scispace - formally typeset
Topic

Antenna (radio)

About: Antenna (radio) is a(n) research topic. Over the lifetime, 208070 publication(s) have been published within this topic receiving 1896766 citation(s). The topic is also known as: aerial & transmitter.

...read more

Papers
  More

Open accessBook
01 Jan 1982-
Abstract: The most-up-to-date resource available on antenna theory and design Expanded coverage of design procedures and equations makes meeting ABET design requirements easy and prepares readers for authentic situations in industry New coverage of microstrip antennas exposes readers to information vital to a wide variety of practical applicationsComputer programs at end of each chapter and the accompanying disk assist in problem solving, design projects and data plotting-- Includes updated material on moment methods, radar cross section, mutual impedances, aperture and horn antennas, and antenna measurements-- Outstanding 3-dimensional illustrations help readers visualize the entire antenna radiation pattern

...read more

Topics: Microstrip antenna (58%), Antenna (radio) (57%)

14,060 Citations


Open accessBook
01 Jan 1981-
Abstract: Antenna Fundamentals and Definitions. Some Simple Radiating Systems and Antenna Practice. Arrays. Line Sources. Resonant Antennas: Wires and Patches. Broadband Antennas. Aperture Antennas. Antenna Synthesis. Antennas in Systems and Antenna Measurements. CEM for Antennas: The Method of Moments. CEM for Antennas: Finite Difference Time Domain Method. CEM for Antennas: High-Frequency Methods. Appendices. Index.

...read more

Topics: Dipole antenna (65%), Antenna (radio) (64%), Evolved antenna (61%) ...read more

3,853 Citations


Open access
01 Jan 2005-
Abstract: The most-up-to-date resource available on antenna theory and design. Expanded coverage of design procedures and equations makes meeting ABET design requirements easy and prepares readers for authentic situations in industry. New coverage of microstrip antennas exposes readers to information vital to a wide variety of practical applications.Computer programs at end of each chapter and the accompanying disk assist in problem solving, design projects and data plotting.-- Includes updated material on moment methods, radar cross section, mutual impedances, aperture and horn antennas, and antenna measurements.-- Outstanding 3-dimensional illustrations help readers visualize the entire antenna radiation pattern.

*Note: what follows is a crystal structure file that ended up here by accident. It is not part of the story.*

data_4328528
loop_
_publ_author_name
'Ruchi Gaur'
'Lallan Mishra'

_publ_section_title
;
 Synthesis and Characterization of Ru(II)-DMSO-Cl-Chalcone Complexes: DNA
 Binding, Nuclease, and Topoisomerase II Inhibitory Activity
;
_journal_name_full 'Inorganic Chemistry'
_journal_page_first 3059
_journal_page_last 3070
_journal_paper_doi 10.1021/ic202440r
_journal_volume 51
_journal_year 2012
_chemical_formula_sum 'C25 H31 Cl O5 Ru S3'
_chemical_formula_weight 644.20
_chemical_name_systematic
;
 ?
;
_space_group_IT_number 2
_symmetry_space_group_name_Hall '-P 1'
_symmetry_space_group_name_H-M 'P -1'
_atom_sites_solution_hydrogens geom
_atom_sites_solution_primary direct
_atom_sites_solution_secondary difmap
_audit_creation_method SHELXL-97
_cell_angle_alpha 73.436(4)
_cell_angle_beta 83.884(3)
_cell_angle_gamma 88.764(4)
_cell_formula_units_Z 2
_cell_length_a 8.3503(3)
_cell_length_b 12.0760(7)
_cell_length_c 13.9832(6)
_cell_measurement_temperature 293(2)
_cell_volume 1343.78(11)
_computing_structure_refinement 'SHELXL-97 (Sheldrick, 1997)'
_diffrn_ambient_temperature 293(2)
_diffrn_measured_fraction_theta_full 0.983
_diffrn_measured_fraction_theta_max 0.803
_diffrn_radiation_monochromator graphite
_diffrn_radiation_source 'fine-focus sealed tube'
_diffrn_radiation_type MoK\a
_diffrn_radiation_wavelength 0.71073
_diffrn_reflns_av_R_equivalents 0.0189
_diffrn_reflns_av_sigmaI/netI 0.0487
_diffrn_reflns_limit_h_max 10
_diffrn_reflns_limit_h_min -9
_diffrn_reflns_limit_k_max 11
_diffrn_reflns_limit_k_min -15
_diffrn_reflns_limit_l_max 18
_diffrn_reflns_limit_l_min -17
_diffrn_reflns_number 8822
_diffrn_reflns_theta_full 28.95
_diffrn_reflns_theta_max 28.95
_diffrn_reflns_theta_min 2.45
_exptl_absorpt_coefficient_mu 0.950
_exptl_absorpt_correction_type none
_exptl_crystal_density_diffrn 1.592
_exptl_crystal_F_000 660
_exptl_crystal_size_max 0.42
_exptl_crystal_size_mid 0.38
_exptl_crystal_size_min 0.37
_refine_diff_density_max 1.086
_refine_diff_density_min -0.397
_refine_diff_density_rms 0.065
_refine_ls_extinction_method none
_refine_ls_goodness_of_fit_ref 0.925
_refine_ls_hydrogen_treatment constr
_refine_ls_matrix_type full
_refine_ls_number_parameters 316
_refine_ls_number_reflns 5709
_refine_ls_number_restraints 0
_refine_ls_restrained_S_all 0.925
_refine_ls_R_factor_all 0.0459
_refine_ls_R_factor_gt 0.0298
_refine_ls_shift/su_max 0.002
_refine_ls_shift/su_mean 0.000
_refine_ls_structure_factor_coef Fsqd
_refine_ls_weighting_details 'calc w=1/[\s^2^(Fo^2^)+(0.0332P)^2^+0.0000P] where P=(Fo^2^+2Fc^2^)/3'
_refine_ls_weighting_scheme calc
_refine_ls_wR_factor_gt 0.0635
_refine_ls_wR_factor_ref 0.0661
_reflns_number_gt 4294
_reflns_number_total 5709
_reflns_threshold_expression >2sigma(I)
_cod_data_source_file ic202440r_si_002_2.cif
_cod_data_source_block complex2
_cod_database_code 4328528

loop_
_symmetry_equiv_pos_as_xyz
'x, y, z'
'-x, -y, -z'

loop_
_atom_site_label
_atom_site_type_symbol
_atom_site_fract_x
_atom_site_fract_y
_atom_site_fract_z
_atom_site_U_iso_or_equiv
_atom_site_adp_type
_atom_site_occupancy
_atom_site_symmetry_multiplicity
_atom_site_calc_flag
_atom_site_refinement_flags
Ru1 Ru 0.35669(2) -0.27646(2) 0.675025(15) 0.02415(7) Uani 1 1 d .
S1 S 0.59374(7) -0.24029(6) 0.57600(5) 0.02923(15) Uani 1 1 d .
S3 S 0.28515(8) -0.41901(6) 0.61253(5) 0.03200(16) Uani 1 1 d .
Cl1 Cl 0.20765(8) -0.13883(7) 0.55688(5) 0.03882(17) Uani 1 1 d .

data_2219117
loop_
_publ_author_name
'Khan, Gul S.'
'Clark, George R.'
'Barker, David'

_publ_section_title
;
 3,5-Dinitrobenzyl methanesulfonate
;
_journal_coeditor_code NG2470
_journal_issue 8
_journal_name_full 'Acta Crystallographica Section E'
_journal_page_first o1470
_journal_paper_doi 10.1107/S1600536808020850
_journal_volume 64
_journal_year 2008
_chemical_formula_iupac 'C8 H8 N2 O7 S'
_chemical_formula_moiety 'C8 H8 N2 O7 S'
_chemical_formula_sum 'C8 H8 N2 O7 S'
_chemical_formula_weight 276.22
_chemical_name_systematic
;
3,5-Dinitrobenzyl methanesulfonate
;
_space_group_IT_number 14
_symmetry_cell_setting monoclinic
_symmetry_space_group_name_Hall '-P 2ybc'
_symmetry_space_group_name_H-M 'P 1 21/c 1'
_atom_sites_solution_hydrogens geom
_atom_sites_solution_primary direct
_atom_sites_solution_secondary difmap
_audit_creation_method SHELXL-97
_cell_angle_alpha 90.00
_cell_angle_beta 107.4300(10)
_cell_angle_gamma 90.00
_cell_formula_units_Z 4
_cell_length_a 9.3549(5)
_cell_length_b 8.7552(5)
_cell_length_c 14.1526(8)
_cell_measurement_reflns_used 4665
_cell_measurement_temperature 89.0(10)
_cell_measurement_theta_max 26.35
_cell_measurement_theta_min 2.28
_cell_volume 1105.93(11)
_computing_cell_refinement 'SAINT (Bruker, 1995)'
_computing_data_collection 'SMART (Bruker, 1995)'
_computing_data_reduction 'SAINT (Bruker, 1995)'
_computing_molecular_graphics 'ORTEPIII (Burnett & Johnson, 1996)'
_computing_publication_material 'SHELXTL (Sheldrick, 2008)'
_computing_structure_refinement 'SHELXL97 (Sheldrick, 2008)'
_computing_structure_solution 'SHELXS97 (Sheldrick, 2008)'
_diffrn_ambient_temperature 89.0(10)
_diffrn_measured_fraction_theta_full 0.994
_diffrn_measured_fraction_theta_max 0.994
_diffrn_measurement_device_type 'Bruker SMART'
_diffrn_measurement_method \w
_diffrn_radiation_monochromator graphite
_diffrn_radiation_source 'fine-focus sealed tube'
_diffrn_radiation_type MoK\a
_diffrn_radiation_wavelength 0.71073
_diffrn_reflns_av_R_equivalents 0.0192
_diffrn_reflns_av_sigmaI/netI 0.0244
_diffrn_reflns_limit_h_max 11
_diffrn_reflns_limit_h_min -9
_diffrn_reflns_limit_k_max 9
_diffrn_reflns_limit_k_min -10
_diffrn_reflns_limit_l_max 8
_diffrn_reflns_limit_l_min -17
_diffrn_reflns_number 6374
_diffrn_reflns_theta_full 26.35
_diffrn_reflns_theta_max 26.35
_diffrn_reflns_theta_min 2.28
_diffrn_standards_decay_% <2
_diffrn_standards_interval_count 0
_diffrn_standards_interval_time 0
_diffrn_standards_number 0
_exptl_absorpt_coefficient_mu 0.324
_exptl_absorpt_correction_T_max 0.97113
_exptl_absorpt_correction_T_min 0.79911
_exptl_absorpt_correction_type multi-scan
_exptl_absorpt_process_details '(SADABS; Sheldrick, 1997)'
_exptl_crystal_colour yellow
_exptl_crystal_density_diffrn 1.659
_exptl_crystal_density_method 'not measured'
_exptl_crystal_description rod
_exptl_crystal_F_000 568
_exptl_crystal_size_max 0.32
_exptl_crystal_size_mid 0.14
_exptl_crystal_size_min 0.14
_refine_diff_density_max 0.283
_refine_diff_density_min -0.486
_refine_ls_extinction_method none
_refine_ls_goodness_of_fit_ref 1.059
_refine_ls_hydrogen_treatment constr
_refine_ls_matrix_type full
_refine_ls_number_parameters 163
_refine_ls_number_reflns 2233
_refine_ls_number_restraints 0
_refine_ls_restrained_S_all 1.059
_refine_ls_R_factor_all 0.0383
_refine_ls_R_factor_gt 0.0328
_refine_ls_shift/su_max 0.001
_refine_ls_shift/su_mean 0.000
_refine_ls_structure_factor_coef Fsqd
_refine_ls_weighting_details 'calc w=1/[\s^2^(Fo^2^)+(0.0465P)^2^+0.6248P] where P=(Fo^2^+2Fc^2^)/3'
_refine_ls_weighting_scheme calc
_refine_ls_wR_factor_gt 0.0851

...read more

Topics: Microstrip antenna (58%), Antenna (radio) (57%)

2,907 Citations


Open accessJournal ArticleDOI: 10.1109/TCOMM.2013.020413.110848
Abstract: A multiplicity of autonomous terminals simultaneously transmits data streams to a compact array of antennas. The array uses imperfect channel-state information derived from transmitted pilots to extract the individual data streams. The power radiated by the terminals can be made inversely proportional to the square-root of the number of base station antennas with no reduction in performance. In contrast if perfect channel-state information were available the power could be made inversely proportional to the number of antennas. Lower capacity bounds for maximum-ratio combining (MRC), zero-forcing (ZF) and minimum mean-square error (MMSE) detection are derived. An MRC receiver normally performs worse than ZF and MMSE. However as power levels are reduced, the cross-talk introduced by the inferior maximum-ratio receiver eventually falls below the noise level and this simple receiver becomes a viable option. The tradeoff between the energy efficiency (as measured in bits/J) and spectral efficiency (as measured in bits/channel use/terminal) is quantified for a channel model that includes small-scale fading but not large-scale fading. It is shown that the use of moderately large antenna arrays can improve the spectral and energy efficiency with orders of magnitude compared to a single-antenna system.

...read more

  • Fig. 3. Same as Figure 2, but with Eu = 5 dB.
    Fig. 3. Same as Figure 2, but with Eu = 5 dB.
  • Fig. 2. Spectral efficiency versus the number of BS antennas M for MRC, ZF, and MMSE processing at the receiver, with perfect CSI and with imperfect CSI (obtained from uplink pilots). In this example K = 10 users are served simultaneously, the reference transmit power is Eu = 20 dB, and the propagation parameters were σshadow = 8 dB and ν = 3.8.
    Fig. 2. Spectral efficiency versus the number of BS antennas M for MRC, ZF, and MMSE processing at the receiver, with perfect CSI and with imperfect CSI (obtained from uplink pilots). In this example K = 10 users are served simultaneously, the reference transmit power is Eu = 20 dB, and the propagation parameters were σshadow = 8 dB and ν = 3.8.